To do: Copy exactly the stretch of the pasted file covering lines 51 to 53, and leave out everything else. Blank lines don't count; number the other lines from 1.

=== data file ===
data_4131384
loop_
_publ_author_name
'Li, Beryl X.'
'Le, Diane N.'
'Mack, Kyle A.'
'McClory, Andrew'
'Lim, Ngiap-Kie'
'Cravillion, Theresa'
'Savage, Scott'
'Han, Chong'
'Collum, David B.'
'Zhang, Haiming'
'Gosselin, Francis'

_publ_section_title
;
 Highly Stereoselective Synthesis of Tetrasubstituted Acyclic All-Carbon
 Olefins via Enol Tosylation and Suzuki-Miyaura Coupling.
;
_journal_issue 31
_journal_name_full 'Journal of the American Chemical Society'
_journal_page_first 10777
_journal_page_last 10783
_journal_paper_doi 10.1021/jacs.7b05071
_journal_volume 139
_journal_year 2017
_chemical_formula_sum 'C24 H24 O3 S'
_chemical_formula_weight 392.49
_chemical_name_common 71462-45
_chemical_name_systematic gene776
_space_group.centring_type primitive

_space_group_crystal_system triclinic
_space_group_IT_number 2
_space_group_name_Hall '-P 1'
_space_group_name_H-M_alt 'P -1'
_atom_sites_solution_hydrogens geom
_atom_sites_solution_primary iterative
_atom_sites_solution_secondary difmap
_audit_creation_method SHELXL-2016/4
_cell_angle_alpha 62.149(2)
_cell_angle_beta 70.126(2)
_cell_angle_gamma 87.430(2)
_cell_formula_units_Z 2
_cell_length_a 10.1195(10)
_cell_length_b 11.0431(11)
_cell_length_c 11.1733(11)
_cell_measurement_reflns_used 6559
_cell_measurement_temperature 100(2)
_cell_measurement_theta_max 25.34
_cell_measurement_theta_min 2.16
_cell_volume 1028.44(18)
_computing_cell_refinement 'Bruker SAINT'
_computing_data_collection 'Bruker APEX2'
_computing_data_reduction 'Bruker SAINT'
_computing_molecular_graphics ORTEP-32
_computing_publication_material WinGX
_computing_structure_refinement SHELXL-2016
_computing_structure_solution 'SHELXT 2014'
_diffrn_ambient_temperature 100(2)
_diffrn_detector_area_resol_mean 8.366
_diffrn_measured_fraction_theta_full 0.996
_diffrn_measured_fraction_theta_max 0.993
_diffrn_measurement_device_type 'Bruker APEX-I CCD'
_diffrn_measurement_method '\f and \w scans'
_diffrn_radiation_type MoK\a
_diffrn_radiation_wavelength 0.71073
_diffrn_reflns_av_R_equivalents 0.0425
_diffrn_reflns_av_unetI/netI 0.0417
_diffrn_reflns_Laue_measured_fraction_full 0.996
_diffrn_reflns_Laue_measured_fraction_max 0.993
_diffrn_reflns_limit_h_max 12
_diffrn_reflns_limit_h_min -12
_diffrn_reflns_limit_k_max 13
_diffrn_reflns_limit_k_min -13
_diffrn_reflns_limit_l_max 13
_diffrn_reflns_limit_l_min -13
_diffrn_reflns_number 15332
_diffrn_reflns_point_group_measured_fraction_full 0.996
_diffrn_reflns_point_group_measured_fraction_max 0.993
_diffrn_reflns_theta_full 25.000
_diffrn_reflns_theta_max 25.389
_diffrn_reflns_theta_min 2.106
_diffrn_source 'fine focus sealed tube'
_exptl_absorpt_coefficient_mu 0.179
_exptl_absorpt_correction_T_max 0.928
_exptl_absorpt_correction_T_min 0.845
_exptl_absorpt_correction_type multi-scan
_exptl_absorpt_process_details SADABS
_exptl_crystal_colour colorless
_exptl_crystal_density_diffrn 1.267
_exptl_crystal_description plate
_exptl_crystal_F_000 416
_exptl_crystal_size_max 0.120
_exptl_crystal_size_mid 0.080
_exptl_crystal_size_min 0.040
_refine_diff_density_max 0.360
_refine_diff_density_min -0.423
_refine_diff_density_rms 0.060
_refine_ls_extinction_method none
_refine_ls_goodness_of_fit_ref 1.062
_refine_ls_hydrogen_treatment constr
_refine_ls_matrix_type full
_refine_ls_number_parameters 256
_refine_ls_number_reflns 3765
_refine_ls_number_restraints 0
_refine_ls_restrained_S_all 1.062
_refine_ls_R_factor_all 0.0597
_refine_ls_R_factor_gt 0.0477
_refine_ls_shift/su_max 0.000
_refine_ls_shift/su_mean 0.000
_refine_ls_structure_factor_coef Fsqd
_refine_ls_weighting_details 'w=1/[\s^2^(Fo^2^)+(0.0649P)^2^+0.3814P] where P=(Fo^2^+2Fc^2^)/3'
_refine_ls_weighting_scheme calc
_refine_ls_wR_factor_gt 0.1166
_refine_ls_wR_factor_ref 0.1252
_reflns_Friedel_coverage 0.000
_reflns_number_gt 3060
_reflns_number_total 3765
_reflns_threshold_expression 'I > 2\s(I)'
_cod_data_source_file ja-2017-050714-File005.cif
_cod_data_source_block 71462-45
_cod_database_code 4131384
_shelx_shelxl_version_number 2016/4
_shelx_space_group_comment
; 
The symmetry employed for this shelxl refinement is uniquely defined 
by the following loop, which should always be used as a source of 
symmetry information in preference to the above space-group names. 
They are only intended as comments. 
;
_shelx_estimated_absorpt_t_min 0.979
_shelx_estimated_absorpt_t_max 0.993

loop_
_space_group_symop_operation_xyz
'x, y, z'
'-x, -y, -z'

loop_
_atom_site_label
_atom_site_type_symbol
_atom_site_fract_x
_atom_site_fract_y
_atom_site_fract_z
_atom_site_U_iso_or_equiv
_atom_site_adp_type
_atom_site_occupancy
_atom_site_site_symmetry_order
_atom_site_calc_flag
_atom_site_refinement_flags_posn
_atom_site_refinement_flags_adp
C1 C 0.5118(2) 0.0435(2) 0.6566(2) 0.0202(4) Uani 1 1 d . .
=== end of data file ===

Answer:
_cell_volume 1028.44(18)
_computing_cell_refinement 'Bruker SAINT'
_computing_data_collection 'Bruker APEX2'